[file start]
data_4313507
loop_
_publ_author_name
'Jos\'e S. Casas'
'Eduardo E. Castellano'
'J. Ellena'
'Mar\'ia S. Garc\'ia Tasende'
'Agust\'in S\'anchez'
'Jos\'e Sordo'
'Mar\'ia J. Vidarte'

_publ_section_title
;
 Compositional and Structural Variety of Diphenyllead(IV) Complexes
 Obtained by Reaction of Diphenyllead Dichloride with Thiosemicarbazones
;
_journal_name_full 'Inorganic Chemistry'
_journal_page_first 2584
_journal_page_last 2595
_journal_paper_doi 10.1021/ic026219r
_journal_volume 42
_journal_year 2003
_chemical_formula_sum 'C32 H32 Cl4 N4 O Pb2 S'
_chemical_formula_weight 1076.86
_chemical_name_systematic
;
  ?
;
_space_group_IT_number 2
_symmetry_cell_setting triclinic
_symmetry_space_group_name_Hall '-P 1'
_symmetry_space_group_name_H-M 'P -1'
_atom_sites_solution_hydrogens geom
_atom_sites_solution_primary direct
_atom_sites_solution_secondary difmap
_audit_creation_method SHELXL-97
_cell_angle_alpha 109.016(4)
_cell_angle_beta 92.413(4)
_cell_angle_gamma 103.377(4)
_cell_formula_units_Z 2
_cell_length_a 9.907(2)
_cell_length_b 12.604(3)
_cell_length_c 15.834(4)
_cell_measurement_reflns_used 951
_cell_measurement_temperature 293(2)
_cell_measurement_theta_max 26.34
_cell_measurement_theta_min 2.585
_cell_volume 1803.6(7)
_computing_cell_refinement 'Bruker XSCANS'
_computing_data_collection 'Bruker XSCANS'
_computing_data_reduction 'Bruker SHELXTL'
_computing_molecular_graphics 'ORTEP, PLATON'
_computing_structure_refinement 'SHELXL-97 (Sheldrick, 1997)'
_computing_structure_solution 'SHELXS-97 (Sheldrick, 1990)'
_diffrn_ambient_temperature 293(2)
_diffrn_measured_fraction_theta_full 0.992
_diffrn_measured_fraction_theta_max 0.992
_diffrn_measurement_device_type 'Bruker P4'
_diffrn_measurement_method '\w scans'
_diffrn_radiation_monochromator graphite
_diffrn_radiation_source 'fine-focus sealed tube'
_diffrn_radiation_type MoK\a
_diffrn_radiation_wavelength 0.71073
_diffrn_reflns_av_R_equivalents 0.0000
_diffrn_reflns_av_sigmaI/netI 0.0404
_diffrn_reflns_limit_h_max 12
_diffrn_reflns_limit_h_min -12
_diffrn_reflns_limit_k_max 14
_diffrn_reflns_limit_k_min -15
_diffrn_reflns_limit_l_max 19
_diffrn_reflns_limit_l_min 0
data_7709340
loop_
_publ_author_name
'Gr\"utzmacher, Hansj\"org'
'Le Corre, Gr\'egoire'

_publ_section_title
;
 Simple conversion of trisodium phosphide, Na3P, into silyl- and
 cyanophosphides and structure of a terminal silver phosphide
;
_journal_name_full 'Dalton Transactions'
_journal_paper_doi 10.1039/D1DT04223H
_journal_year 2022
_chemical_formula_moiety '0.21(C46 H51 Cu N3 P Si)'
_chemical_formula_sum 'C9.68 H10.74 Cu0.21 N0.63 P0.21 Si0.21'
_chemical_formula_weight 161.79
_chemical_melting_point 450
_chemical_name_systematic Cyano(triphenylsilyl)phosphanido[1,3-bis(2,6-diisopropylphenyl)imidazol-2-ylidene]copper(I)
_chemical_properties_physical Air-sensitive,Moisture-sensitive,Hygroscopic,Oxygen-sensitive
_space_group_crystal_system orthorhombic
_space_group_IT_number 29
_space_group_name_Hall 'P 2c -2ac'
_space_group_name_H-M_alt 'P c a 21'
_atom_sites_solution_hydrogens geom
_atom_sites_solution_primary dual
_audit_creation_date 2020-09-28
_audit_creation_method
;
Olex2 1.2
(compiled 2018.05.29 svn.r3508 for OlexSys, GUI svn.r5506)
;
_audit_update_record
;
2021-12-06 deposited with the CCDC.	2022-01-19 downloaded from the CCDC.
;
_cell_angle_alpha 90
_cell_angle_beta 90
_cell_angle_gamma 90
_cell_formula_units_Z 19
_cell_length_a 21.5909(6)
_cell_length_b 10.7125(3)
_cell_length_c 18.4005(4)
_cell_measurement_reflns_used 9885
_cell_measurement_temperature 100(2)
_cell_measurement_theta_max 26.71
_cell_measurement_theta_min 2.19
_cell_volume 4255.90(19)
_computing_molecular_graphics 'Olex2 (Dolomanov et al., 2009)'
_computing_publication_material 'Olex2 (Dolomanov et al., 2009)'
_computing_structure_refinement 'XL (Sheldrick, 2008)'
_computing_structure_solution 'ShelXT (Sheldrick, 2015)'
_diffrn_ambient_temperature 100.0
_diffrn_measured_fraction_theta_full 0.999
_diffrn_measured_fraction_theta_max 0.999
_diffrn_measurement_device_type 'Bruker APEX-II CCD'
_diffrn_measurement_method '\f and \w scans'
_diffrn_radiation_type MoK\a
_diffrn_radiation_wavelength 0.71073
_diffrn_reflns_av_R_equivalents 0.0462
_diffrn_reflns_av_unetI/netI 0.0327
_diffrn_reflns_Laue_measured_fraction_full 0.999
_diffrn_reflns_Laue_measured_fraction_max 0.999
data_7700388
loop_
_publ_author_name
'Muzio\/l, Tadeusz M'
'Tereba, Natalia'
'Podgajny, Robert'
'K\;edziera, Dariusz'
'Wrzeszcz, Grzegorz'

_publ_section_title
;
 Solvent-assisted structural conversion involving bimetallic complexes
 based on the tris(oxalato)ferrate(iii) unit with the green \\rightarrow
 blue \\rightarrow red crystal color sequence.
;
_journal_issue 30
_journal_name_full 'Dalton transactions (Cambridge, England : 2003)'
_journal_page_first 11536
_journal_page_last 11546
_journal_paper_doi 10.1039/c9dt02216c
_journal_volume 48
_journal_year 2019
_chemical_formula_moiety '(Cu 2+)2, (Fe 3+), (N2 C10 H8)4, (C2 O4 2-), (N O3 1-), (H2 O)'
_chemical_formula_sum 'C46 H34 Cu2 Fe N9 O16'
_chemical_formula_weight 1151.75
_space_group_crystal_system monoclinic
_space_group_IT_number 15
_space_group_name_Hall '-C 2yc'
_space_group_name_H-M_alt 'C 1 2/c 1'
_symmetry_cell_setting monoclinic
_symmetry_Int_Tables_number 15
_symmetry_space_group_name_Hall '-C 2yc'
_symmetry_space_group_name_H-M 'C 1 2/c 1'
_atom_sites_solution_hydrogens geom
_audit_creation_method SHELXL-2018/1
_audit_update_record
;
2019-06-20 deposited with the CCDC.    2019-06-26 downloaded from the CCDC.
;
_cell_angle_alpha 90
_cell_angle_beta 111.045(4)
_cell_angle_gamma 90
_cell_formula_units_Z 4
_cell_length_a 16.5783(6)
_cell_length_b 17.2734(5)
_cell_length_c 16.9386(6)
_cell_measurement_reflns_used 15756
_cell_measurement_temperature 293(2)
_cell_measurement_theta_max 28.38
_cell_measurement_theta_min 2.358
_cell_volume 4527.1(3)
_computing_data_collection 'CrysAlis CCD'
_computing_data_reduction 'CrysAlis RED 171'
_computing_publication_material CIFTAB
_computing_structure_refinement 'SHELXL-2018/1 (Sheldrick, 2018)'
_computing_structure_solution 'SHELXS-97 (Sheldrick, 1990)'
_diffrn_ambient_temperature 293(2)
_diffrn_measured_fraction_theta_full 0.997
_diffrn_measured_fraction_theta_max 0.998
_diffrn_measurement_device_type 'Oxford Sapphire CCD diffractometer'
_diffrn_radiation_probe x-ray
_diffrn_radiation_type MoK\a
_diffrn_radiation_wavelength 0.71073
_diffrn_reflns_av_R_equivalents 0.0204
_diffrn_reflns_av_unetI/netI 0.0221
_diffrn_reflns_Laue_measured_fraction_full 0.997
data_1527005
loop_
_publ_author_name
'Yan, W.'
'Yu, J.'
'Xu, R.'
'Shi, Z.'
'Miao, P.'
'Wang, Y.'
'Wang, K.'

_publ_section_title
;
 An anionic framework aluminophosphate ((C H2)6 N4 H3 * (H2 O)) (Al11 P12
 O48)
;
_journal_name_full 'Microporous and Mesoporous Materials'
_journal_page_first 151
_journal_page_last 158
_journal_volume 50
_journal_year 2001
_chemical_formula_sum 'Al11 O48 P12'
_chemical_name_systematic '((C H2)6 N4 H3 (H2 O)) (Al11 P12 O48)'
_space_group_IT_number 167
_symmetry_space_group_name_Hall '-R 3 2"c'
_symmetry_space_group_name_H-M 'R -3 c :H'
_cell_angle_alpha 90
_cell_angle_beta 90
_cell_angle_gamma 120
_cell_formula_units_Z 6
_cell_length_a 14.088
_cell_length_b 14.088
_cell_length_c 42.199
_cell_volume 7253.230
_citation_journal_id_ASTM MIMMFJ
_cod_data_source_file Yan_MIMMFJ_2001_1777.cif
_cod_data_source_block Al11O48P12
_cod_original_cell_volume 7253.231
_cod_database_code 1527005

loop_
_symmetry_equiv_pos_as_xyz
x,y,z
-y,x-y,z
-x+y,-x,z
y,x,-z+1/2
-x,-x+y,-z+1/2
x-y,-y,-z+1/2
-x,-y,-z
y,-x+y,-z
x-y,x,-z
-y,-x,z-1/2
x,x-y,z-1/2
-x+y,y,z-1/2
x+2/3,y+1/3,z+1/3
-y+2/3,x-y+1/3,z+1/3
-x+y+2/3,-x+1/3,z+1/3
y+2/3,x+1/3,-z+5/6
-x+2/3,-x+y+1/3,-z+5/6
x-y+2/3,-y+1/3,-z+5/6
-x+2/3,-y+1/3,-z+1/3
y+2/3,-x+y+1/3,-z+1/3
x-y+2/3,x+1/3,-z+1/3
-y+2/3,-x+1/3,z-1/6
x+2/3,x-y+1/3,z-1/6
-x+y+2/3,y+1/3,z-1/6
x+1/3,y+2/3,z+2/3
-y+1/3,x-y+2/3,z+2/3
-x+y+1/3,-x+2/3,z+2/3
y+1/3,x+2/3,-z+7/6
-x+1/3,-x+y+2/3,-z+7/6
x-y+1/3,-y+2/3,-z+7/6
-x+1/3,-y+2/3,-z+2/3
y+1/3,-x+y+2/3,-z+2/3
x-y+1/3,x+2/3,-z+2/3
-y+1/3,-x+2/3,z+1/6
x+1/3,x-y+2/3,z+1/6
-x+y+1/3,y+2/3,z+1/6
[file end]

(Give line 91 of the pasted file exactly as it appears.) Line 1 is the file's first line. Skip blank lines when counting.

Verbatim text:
_space_group_IT_number 29